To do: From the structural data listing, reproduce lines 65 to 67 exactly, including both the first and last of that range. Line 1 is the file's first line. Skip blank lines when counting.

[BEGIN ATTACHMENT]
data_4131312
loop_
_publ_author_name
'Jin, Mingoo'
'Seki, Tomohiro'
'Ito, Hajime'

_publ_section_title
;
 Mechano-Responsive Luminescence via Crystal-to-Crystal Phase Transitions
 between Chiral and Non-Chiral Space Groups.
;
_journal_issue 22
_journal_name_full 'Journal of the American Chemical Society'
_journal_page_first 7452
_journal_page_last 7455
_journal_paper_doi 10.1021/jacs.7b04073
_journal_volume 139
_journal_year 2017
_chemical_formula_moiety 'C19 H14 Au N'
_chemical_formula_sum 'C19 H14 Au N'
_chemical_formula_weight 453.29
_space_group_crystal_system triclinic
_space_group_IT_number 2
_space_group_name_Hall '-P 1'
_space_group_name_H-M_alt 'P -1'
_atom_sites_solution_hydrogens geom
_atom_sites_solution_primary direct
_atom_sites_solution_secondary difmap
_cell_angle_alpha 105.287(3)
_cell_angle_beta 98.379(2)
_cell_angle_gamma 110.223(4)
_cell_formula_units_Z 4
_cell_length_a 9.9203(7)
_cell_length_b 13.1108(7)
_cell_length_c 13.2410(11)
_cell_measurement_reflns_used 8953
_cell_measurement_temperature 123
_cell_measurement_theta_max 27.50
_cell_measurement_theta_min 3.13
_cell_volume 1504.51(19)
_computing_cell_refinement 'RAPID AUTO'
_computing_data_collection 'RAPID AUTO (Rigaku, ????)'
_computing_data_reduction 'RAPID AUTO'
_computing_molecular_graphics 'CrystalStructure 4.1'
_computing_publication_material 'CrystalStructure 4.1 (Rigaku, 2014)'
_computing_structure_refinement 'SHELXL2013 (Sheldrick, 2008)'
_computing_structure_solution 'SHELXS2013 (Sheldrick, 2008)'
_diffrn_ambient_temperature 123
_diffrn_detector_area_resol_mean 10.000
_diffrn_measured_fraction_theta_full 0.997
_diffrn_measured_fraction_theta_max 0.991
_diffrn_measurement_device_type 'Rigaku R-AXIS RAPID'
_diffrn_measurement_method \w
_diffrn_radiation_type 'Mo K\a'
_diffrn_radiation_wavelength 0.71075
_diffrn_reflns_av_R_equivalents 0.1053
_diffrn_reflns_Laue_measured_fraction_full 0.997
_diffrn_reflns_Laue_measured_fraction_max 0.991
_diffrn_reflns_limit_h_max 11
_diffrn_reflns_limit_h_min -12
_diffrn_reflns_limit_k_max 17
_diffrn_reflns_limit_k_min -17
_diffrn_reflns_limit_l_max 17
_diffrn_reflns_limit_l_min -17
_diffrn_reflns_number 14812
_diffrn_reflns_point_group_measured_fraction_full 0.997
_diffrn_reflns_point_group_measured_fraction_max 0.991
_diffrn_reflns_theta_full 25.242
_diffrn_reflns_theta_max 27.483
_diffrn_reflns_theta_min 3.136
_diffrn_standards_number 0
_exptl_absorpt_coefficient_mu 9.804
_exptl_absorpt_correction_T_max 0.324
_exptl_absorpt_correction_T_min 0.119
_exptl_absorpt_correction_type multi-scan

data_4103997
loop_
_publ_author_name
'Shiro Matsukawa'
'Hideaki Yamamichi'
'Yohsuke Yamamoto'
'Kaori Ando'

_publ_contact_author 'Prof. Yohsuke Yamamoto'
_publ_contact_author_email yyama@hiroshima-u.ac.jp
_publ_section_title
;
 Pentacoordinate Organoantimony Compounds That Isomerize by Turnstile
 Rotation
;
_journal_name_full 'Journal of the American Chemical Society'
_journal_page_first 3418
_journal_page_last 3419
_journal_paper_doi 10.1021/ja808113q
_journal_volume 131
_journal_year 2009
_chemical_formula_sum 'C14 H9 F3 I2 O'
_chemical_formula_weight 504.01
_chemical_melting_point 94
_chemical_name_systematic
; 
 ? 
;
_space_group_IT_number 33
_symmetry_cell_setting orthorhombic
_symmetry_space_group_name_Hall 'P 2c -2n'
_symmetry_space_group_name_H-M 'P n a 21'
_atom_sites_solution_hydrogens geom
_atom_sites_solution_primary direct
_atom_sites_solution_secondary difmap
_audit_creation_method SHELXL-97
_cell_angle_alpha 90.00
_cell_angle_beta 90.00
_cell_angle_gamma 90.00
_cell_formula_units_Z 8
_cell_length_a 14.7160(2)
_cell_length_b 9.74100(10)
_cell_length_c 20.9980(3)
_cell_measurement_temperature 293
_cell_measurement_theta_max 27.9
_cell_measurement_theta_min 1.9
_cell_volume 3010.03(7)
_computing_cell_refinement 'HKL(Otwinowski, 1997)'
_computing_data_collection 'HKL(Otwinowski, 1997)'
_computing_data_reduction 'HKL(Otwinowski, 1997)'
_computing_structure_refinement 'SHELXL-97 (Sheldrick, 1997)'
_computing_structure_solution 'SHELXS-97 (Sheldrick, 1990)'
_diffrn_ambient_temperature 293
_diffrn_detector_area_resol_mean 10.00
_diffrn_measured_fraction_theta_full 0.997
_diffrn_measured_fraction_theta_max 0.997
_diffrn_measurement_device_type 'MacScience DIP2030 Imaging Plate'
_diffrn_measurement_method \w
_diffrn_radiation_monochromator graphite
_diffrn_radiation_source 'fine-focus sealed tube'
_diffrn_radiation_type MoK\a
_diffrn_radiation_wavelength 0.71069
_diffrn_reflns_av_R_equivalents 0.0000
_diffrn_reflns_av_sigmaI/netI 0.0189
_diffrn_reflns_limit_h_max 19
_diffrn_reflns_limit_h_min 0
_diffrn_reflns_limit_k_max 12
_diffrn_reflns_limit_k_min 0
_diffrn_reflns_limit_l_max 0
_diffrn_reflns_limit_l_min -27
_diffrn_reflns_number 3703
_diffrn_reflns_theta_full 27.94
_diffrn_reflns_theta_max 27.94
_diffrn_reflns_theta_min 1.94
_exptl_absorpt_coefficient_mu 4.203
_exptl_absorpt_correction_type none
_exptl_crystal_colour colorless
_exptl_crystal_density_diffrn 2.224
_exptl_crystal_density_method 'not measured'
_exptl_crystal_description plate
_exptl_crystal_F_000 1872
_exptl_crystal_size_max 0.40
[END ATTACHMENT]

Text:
_diffrn_reflns_number 14812
_diffrn_reflns_point_group_measured_fraction_full 0.997
_diffrn_reflns_point_group_measured_fraction_max 0.991